Allison's Ode to the Second Moment
Welcome to the 50th (!!!) issue of Allison’s Ode to the Second Moment, a newsletter about the risks that everyone feels but no one talks about: human capital edition.
Another encouraging jobs report came out, it featured a slight increase in wages. Even that stubborn, prime-age labor force participation rate is finally trending up. Labor force participation among 25–54 year-olds remains 2% lower than its turn-of-millennium peak, but it has been increasing since 2016, suggesting the labor market is finally vigorous enough to lure disaffected young men out of their parents’ basements.
The report does not give a complete picture of what’s going on with workers. The Fed released its report on the Economic Well-being of U.S. Households in 2017, which offers a more complete view.
Its survey estimates that the number of adults engaged in so-called “gig work” is up to 31%, up from 28% last year. About 43% of 25–34 year-olds have some kind of side hustle. Many, about 39% of Americans with a gig job, already have a main job and are doing the work for extra money. Only 16% of Americans do gig work to earn their primary income. For most families, gig work makes up less than 10% of household income. Yet, families put a high value on their gig work income, especially less educated households. The Fed speculates it could be because households view gig work as insurance against wage shocks. It maybe diversification or a hedge, or maybe a little of both.
Most gig work is still offline, but online service jobs (like Uber and TaskRabbit) are becoming a bigger source of potential work. These trends raise some under-studied issues with the labor market. Is gig work rising because there is more of it, did workers before want gig work but lacked opportunities? Or do workers sense more risk?
Mainstream Media Bias
Yes, the media is biased. No, I am not talking about politics. I am talking about investments. The media appears to have a bias toward investing in housing instead of human capital. There have been several stories, following a report from the Fed, bemoaning the fact that Millennials aren’t buying houses because they are weighed down by student debt. But there is a different way to look at it: A young person can take out loans and either invest in education or use that money to invest in a house. What sounds more sensible?
A more global, competitive economy has increased the gains from education. Yet, traditional measures of wealth, which don’t include future wages, do include debt and housing equity. The result is younger Americans, who invest more in education, appear less wealthy than previous generations. I suppose, in all fairness to the media, our traditional ways of measuring wealth are also biased toward investing in housing over education.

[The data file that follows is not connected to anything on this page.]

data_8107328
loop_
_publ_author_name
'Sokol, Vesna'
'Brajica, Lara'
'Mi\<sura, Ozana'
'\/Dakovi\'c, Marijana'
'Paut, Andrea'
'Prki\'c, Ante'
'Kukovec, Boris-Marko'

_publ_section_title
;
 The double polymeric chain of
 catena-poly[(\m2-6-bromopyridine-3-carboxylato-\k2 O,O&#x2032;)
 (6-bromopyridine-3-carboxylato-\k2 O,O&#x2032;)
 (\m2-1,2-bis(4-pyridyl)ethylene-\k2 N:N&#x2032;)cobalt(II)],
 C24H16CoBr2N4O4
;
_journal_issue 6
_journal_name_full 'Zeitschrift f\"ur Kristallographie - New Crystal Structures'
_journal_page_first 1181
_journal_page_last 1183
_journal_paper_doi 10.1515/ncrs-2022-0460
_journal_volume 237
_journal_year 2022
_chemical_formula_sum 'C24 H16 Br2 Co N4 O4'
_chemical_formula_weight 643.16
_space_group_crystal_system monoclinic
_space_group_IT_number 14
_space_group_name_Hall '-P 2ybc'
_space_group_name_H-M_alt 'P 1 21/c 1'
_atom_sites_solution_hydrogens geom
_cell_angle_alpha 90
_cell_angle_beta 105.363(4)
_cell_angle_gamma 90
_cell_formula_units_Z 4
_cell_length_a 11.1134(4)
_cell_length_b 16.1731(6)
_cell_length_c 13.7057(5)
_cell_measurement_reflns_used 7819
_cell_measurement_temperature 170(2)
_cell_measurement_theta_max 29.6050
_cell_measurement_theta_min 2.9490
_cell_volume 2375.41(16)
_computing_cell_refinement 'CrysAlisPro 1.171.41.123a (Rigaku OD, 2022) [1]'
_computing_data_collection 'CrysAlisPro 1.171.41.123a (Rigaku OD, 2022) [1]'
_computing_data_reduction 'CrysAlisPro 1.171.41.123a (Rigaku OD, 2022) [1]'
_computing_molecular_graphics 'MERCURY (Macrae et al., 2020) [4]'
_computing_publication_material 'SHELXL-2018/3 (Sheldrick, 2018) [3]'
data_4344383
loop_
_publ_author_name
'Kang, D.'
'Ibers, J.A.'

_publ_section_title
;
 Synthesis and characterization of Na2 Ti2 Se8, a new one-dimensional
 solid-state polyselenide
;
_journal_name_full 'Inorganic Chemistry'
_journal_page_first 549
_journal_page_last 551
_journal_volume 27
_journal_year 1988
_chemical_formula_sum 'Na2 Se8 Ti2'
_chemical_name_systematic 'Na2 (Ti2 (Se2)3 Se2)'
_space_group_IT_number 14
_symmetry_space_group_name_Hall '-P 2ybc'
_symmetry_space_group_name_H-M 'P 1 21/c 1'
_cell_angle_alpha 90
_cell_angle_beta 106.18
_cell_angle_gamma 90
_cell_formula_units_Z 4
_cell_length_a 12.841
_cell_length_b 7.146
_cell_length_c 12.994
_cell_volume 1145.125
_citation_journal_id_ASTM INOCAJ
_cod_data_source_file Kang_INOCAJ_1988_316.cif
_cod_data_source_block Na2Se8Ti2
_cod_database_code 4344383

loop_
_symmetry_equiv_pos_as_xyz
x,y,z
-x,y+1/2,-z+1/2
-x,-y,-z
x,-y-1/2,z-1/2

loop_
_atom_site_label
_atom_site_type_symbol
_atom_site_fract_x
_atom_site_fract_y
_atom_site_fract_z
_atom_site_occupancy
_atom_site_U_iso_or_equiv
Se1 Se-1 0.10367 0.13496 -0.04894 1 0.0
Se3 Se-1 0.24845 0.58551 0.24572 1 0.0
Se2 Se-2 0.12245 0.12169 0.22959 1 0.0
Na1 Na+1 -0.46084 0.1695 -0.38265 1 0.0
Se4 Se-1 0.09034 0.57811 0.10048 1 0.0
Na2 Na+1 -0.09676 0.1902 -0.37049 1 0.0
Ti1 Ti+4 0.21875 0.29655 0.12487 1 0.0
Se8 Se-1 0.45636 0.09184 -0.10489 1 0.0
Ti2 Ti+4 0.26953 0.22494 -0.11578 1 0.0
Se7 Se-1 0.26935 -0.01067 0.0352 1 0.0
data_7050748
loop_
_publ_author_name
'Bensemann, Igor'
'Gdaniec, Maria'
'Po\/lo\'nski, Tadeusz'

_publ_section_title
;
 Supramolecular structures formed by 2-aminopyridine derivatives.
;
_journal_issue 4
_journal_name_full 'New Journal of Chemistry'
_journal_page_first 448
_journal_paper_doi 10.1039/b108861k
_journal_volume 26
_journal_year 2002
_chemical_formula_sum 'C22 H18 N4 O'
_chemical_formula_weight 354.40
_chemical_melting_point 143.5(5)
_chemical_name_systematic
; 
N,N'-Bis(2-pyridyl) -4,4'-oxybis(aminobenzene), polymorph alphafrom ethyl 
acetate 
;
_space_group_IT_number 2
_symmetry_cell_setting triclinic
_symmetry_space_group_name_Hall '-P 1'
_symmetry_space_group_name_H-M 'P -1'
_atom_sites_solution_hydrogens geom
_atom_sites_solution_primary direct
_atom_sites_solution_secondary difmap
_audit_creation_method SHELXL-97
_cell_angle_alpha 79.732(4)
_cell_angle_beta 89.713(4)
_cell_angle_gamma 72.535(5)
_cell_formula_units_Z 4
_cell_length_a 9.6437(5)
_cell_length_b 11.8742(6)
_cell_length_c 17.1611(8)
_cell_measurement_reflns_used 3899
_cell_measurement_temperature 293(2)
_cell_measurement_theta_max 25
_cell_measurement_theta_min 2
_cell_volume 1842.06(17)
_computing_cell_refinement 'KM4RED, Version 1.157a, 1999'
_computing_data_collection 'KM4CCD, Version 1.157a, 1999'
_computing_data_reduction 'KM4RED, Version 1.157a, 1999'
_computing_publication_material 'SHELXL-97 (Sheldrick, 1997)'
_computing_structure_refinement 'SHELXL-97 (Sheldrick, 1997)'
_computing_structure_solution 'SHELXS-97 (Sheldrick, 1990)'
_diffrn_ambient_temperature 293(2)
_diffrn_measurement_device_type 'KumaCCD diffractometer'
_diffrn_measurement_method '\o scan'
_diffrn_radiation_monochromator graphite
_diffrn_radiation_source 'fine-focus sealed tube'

True, you can overinvest in human capital, pay an interest rate that’s too high, and sometimes the investment won’t pay off. That’s also true for housing. I’d bet that overinvesting in housing ismore common than overinvesting in education. Though spending too much on a house is rarely front-page news.
Assuming you finish your degree, education is often a better bet. It can increase your earnings significantly more than housing appreciates (if you don’t live in NYC).
Minimizing Education Risk
Now, it is true that education does not always pay off. The cruel thing about an education investment is the rate of return is lower (but still positive!) for low-income Americans. They are most likely to drop out of college. Dropping out can be the biggest risk when you make a bet on education. Half a degree does not increase your earnings very much. For poor households, education is a higher-risk, lower-return investment than for everyone else. Imagine if the stock market discriminated this way. If we are going to be outraged about student debt, perhaps this is the issue we should focus on.
The Atlantic has an interesting story about a community college in Texas that is doing all it can to increase the returns from education and decrease risk. Low-income students are at higher risk of dropping out because they face more financial risk. For example, a car repair or water bill can mean financial ruin and cause them to drop out. The college has a fund to help with financial emergencies. Reducing their students’ financial risk has been critical to keeping them in school.
Lower-income students are also at risk because they have worse academic preparation and emotional support going into college, and the college has people on hand to help. So far, the program is increasing graduation rates, though there are concerns about eroding academic standards.
A similar program in NYC community colleges has also been effective, and these colleges have more than doubled their graduate rates.
These programs are expensive and labor-intensive, but they appear to pay off and are probably a better use of taxpayers’ resources than subsiding high-earners’ graduate loans.
One pension story--after all it is the 50th issue
The cash-strapped state of Illinois is offering pensioners a lump sum payment in exchange for reducing their cost-of-living adjustments. That is probably a bad idea for pensioners. If they live a long time their income won't keep up with inflation. In thirty years their pension's purchasing power could fall in half (state workers retire early); not to mention they'll bear the risk inflation will increase more than people expect. Jeff Brown is worried most people will take the lump sum because people like money today and don't always appreciate risk reduction. After years of low inflation, many people have forgotten it is a risk at all.
In Other News
Variable annuities are staging a comeback.
Neil Irwin argues tariffs aren’t the problem; instead, it is uncertainty around future policy.
East Germans take less risk—another legacy of Communism.
Raising the minimum wage has unintended consequences.
Until next time, Pension Geeks!